At one time, eminence was a title for cardinals. Today the word means 'outstanding' or 'extraordinary' or even simply 'great'. And if you are searching for eminent architects you could just take a look at the list of Pritzker prizewinners – or the exhibition "Eminent Architects" that is currently on show at Deutsches Architekturmuseum in Frankfurt. To this end, for a period of two years, photographer Ingrid von Kruse took portraits of prominent architects, photographed buildings and models, collected sketches and plans, gathered together statements on architecture. In the preface to her publication on the subject, "Eminent Architects", she describes her encounters with the architects – and it was often not clear until the last moment whether the meeting would actually take place or not.
"There was no evidence of wether or when the master would put in his appearance. One hour later, Peter Zumthor finally appeared in the room, silent and still, dressed entirely in black, his gaze remote. No one noted from whence he came." Ingrid von Kruse meets the Swiss architect at his house in Haldenstein. She describes her path into the black, cube-shaped, seemingly door and windowless building, the view into the garden with old apple trees – Zumthor's introverted manner. She photographs a model of the memorial to the witches burned in Norway that Zumthor has just finished. Peter Zumthor sends Ingrid von Kruse photographs of the ruins of old farms in the Alps, writing: "I am sending you five pictures of Alpine architecture that I love; high-lying enclosure known to only a few. ´Land Art' by farmers. The fulfillment of needs: hard, direct. Close to objects, evokes the most beautiful forms."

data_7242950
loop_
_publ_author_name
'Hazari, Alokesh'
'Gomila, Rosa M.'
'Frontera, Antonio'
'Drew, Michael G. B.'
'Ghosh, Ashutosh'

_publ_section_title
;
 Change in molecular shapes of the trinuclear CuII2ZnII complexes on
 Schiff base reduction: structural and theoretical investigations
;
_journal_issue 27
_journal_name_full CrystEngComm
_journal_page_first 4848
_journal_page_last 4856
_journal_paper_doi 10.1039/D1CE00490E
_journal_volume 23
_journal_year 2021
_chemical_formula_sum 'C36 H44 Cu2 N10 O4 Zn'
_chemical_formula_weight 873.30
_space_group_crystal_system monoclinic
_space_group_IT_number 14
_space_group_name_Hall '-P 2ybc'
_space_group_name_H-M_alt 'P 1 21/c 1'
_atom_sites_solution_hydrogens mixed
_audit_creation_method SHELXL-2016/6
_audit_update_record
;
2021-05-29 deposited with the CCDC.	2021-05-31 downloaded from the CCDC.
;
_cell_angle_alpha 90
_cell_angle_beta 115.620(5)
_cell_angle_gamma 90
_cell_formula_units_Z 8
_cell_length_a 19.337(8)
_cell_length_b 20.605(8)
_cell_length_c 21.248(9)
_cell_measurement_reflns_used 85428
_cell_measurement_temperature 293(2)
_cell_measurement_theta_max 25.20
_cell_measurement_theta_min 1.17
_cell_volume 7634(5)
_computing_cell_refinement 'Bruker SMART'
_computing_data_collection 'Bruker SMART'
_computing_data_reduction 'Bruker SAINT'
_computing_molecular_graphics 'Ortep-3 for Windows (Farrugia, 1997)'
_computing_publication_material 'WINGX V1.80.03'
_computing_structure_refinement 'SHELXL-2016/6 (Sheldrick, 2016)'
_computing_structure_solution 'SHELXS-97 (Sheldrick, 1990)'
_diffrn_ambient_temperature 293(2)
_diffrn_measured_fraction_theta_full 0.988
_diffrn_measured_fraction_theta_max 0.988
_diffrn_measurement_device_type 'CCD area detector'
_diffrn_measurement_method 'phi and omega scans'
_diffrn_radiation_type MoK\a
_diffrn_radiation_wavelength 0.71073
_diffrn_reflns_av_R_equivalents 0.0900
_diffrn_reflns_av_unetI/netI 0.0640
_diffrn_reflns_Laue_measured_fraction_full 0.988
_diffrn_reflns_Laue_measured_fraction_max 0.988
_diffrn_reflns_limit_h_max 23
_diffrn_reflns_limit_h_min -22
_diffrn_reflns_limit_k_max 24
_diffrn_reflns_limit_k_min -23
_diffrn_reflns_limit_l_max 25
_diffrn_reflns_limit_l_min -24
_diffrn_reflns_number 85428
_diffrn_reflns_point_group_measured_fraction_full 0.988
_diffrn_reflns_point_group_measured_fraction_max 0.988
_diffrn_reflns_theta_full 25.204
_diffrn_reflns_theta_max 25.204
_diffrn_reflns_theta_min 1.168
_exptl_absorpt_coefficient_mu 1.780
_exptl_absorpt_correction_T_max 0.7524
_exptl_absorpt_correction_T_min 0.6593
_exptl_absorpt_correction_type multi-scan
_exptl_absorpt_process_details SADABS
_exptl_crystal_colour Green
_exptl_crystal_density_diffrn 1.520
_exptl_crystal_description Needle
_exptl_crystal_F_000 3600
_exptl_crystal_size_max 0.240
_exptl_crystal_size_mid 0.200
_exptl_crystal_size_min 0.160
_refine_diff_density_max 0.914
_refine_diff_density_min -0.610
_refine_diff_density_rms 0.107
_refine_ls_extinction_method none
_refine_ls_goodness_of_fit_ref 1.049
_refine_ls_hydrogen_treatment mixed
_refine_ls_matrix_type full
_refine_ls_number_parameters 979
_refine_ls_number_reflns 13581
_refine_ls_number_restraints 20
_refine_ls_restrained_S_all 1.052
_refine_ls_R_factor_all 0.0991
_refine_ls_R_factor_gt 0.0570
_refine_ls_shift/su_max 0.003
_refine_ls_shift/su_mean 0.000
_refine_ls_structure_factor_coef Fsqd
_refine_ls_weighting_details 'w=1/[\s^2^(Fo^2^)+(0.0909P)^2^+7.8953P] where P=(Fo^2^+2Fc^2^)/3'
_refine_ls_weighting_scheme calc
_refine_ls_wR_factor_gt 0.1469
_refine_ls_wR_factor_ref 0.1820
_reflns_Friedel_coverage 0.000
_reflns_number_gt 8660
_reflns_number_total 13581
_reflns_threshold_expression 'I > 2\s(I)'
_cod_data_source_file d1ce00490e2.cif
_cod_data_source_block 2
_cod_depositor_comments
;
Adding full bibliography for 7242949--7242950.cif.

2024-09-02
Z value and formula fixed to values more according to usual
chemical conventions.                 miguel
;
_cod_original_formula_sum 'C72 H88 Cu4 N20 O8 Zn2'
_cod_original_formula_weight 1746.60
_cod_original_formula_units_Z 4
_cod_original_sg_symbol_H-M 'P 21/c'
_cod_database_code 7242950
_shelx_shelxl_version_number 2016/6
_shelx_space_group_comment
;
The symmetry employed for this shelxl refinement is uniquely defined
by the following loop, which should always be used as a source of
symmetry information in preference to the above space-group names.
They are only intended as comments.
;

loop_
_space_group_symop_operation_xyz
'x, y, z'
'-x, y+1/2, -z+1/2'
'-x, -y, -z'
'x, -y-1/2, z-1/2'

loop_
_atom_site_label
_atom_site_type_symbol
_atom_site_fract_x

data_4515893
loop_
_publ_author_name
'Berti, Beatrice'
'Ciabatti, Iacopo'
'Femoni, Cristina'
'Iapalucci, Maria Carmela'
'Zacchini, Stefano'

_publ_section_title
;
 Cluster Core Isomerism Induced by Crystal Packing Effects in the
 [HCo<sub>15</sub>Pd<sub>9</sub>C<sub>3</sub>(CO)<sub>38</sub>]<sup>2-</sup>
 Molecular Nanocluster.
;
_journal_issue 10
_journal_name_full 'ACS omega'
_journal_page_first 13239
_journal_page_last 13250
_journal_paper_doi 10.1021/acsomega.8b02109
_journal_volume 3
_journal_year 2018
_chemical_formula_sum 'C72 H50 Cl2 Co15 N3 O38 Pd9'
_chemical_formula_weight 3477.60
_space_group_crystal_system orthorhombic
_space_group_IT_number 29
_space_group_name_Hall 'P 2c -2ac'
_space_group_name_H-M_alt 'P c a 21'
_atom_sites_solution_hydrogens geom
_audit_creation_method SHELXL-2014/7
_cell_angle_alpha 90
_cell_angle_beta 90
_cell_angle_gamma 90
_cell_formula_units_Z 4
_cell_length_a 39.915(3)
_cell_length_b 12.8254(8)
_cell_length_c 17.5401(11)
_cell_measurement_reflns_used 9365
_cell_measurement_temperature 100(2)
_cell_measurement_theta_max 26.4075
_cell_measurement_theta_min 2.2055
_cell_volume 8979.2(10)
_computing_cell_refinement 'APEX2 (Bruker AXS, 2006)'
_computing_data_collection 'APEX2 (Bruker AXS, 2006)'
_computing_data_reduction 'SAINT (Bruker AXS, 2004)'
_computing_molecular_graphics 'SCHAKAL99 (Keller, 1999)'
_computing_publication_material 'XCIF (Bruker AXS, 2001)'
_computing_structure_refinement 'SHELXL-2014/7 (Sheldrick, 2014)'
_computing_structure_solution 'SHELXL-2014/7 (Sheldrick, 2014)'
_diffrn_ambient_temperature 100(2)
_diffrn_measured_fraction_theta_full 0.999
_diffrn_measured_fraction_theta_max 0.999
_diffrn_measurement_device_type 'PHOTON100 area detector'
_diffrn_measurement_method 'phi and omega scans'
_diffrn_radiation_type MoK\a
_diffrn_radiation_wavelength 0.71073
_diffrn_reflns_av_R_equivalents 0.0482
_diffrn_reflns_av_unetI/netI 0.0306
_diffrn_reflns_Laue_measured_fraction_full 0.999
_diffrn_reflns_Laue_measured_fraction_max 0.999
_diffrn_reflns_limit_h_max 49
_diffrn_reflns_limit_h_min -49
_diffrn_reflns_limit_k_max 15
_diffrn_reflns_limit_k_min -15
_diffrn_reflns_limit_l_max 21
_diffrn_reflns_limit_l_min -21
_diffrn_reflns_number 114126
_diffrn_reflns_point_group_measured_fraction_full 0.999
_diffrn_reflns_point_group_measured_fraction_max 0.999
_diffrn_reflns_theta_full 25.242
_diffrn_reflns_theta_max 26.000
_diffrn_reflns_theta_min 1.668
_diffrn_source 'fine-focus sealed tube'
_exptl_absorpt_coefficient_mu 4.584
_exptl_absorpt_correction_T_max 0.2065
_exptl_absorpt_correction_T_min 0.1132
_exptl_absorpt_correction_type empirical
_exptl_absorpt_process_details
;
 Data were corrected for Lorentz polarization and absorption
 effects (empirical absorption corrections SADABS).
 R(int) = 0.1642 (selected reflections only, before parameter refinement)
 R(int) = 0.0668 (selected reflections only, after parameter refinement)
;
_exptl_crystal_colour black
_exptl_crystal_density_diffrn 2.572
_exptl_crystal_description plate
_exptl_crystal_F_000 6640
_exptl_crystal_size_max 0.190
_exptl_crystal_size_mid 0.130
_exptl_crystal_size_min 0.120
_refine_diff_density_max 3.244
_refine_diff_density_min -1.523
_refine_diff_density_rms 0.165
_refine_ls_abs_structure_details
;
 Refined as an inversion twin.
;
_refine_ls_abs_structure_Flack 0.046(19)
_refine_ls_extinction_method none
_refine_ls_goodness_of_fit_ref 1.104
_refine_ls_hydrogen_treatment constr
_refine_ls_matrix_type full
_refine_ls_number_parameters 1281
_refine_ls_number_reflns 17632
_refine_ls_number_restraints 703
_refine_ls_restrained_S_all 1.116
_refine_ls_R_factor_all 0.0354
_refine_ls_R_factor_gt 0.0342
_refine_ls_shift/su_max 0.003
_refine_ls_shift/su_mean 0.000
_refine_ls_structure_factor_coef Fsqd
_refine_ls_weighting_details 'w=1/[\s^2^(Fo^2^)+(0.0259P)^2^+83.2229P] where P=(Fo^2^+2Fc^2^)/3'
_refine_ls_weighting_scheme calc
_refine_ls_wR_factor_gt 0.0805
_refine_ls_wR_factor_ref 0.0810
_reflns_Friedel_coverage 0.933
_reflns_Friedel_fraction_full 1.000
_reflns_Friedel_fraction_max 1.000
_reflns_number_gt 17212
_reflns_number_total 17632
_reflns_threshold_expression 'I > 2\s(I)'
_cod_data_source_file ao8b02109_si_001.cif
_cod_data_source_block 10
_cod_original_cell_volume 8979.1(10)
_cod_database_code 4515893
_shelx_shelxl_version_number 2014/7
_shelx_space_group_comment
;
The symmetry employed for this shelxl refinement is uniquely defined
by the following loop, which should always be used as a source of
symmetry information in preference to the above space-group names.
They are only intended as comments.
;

In a similar way, Ingrid von Kruse approaches a total of 32 architects who – as she mentions at the opening – are between 37 and 103 years old, from Bjarke Ingels to Oscar Niemeyer. Von Kruse herself has not only completed studies in Graphics and Design at the Academy of Arts but also studied photography at the Gesamthochschule (polytechnic university) in Essen. She herself describes the work as "free, graphic photography", her publications to date show, for example, photographs from Venice and images of a Zen temple in Kyoto. As she explains, modern architecture is a new area for her. With this in mind, it is understandable that Peter Cachola Schmal, Director of Deutsches Architekturmuseum, was at hand to help her choose the "Eminent Architects". This constellation may go some way to explaining the strengths and weaknesses of the exhibition and the publication. Expertly taken and produced with no expense spared, the black-and-white photographs are impressive. However, at the same time, it would seem questionable as to what extent simply designating the various architects as "great – eminent" is an adequate exhibition concept, particularly in these times where the term "star" is not what it used to be, what with all those casting shows and YouTube heroes.
Eminent architects. Photographed by Ingrid von Kruse
Deutsches Architekturmuseum, Frankfurt / Main
from November 19, 2011 through January 15, 2012
Eminent Architects. Seen by Ingrid von Kruse
Hardcover, 288 pages, German/English
Jovis, Berlin, 2011